Do the benefits of a feeding tube outweigh the risks for a malnourished patient with cancer treated with curative intent?
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Nutrition intervention should be considered a critical supportive measure in the overall oncology strategy.
Malnutrition — suspected to occur in 40% to 80% of patients with cancer — can negatively affect response to treatment; increase treatment-related toxicity; interrupt treatment plan schedules; extend hospital stays; impair muscle function; and decrease performance status, immune function, quality of life and OS.
Patients’ physiological response to the cancer and the effects of treatment can lead to malnutrition. Other circumstances include reduced food intake, alterations in normal digestion, absorption and utilization of nutrients, and increased metabolic needs. Cancers — particularly those involving the alimentary canal — can place stress on the body due to impaired organ function, increased nutrient losses, and treatment-related toxicities that impact nutritional status.
There are no definitive guidelines for starting nutrition support; however, the decision to use enteral nutrition support (ENS) is relatively simple for a malnourished patient who is undergoing treatment for curative disease but unable to meet nutrition needs orally for 7 or more days.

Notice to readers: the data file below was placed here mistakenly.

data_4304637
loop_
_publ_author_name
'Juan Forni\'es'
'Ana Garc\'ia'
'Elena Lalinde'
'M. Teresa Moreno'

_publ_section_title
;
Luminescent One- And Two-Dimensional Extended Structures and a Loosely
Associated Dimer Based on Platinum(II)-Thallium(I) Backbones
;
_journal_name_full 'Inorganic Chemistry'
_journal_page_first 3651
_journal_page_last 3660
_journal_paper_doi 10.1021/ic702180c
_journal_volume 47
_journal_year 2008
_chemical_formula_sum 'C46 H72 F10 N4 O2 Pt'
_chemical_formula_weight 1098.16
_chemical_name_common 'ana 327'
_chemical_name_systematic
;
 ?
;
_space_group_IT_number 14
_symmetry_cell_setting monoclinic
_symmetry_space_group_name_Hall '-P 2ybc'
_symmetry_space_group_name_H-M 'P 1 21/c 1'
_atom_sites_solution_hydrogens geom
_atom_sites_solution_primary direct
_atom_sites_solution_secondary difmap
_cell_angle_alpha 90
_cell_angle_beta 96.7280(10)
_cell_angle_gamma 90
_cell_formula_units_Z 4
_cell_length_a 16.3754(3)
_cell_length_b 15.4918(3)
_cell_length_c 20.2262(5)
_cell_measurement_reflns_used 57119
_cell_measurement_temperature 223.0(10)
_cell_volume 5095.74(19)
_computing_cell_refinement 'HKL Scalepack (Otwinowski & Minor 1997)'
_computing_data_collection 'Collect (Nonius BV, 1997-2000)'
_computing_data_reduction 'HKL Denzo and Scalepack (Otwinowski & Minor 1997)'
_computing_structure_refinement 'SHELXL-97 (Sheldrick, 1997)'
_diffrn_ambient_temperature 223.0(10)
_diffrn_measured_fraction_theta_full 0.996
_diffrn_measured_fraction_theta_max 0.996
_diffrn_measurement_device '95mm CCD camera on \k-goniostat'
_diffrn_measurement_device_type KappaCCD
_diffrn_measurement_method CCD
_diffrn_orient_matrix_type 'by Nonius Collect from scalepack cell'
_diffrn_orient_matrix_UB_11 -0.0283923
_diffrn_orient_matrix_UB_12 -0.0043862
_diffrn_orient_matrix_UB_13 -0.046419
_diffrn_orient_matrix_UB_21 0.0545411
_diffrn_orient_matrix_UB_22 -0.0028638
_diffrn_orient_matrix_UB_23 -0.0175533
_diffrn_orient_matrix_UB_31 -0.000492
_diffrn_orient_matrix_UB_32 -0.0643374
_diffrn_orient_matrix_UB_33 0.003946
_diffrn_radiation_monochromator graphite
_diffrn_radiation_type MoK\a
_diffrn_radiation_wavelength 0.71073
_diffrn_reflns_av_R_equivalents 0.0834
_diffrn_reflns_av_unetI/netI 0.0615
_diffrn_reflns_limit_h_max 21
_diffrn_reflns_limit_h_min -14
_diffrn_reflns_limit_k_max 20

Consistent with National Comprehensive Cancer Network Guidelines, clinicians should consider nutrition support for a patient with life expectancy of months or years. Guidelines and recommendations from the European Society for Parenteral and Enteral Nutrition, Academy of Nutrition and Dietetics, American Society of Parenteral and Enteral Nutrition, and the Dietitians of Australia also recommend initiation of nutrition intervention for malnourished patients or those expected to experience difficulties with eating.
Methods of nutrition support depend on the presence or absence of a functioning gut, treatment plans, nutritional deficits, quality of life and prognosis. If a patient is unable to meet nutritional needs through oral intake and the gut is functional, clinicians should consider using a gastrostomy or jejunostomy tube. For short-term support of 3 weeks or less, clinicians can place a nasogastric, -duodenal or -jejunal tube after consideration of patient discomfort, possible mucosal erosion and concern for the tube in the treatment field. Also, patients with esophageal cancer who receive neoadjuvant treatment and need nutrition support may require placement of a nasojejunal feeding tube to prevent disruption or compromise of the future surgical site.
Barriers may include lack of expertise in ENS management, patient dissatisfaction, concern for long-term tube feeding dependency and swallowing dysfunction after treatment. Enlisting the services of an interprofessional team that includes a registered dietitian nutritionist and speech language pathologist can help overcome management challenges and improve nutritional outcomes.
ENS is not only a viable option for management of malnutrition in patients being treated for curable cancer, it can significantly benefit aspects of quality of life during a difficult process.